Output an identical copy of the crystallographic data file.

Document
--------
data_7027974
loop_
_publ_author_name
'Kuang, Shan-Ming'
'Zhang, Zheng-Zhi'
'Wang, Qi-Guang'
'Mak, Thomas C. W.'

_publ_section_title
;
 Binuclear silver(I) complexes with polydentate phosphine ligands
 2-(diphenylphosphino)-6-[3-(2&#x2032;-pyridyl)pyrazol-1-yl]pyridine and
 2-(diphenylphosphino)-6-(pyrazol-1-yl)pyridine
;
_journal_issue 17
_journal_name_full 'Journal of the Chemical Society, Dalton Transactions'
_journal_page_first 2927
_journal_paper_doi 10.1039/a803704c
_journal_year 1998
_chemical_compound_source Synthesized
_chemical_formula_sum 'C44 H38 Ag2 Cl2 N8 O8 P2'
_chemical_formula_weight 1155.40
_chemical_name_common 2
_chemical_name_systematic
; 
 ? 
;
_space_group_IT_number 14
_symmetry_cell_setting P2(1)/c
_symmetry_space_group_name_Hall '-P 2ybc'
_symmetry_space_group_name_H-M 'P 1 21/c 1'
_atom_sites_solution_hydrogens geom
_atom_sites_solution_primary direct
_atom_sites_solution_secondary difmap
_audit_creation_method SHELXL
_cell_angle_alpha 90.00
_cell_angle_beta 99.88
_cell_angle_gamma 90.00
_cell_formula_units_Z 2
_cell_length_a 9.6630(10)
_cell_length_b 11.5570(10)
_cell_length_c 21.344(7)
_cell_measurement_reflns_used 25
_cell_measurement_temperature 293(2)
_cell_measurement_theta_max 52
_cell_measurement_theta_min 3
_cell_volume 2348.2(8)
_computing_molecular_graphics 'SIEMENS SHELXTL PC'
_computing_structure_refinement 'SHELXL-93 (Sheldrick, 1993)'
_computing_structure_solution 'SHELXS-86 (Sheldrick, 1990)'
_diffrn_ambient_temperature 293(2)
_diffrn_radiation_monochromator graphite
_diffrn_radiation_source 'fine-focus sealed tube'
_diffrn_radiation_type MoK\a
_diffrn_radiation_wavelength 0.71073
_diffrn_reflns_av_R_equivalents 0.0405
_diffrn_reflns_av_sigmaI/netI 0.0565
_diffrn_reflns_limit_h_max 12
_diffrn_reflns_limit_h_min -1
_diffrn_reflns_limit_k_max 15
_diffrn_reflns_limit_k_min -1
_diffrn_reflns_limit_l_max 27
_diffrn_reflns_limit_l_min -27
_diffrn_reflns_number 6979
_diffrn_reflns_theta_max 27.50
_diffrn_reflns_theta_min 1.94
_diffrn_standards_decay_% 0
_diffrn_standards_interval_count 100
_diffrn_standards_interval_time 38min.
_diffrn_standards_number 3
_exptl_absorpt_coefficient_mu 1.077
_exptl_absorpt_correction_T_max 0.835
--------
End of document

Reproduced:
data_7027974
loop_
_publ_author_name
'Kuang, Shan-Ming'
'Zhang, Zheng-Zhi'
'Wang, Qi-Guang'
'Mak, Thomas C. W.'

_publ_section_title
;
 Binuclear silver(I) complexes with polydentate phosphine ligands
 2-(diphenylphosphino)-6-[3-(2&#x2032;-pyridyl)pyrazol-1-yl]pyridine and
 2-(diphenylphosphino)-6-(pyrazol-1-yl)pyridine
;
_journal_issue 17
_journal_name_full 'Journal of the Chemical Society, Dalton Transactions'
_journal_page_first 2927
_journal_paper_doi 10.1039/a803704c
_journal_year 1998
_chemical_compound_source Synthesized
_chemical_formula_sum 'C44 H38 Ag2 Cl2 N8 O8 P2'
_chemical_formula_weight 1155.40
_chemical_name_common 2
_chemical_name_systematic
; 
 ? 
;
_space_group_IT_number 14
_symmetry_cell_setting P2(1)/c
_symmetry_space_group_name_Hall '-P 2ybc'
_symmetry_space_group_name_H-M 'P 1 21/c 1'
_atom_sites_solution_hydrogens geom
_atom_sites_solution_primary direct
_atom_sites_solution_secondary difmap
_audit_creation_method SHELXL
_cell_angle_alpha 90.00
_cell_angle_beta 99.88
_cell_angle_gamma 90.00
_cell_formula_units_Z 2
_cell_length_a 9.6630(10)
_cell_length_b 11.5570(10)
_cell_length_c 21.344(7)
_cell_measurement_reflns_used 25
_cell_measurement_temperature 293(2)
_cell_measurement_theta_max 52
_cell_measurement_theta_min 3
_cell_volume 2348.2(8)
_computing_molecular_graphics 'SIEMENS SHELXTL PC'
_computing_structure_refinement 'SHELXL-93 (Sheldrick, 1993)'
_computing_structure_solution 'SHELXS-86 (Sheldrick, 1990)'
_diffrn_ambient_temperature 293(2)
_diffrn_radiation_monochromator graphite
_diffrn_radiation_source 'fine-focus sealed tube'
_diffrn_radiation_type MoK\a
_diffrn_radiation_wavelength 0.71073
_diffrn_reflns_av_R_equivalents 0.0405
_diffrn_reflns_av_sigmaI/netI 0.0565
_diffrn_reflns_limit_h_max 12
_diffrn_reflns_limit_h_min -1
_diffrn_reflns_limit_k_max 15
_diffrn_reflns_limit_k_min -1
_diffrn_reflns_limit_l_max 27
_diffrn_reflns_limit_l_min -27
_diffrn_reflns_number 6979
_diffrn_reflns_theta_max 27.50
_diffrn_reflns_theta_min 1.94
_diffrn_standards_decay_% 0
_diffrn_standards_interval_count 100
_diffrn_standards_interval_time 38min.
_diffrn_standards_number 3
_exptl_absorpt_coefficient_mu 1.077
_exptl_absorpt_correction_T_max 0.835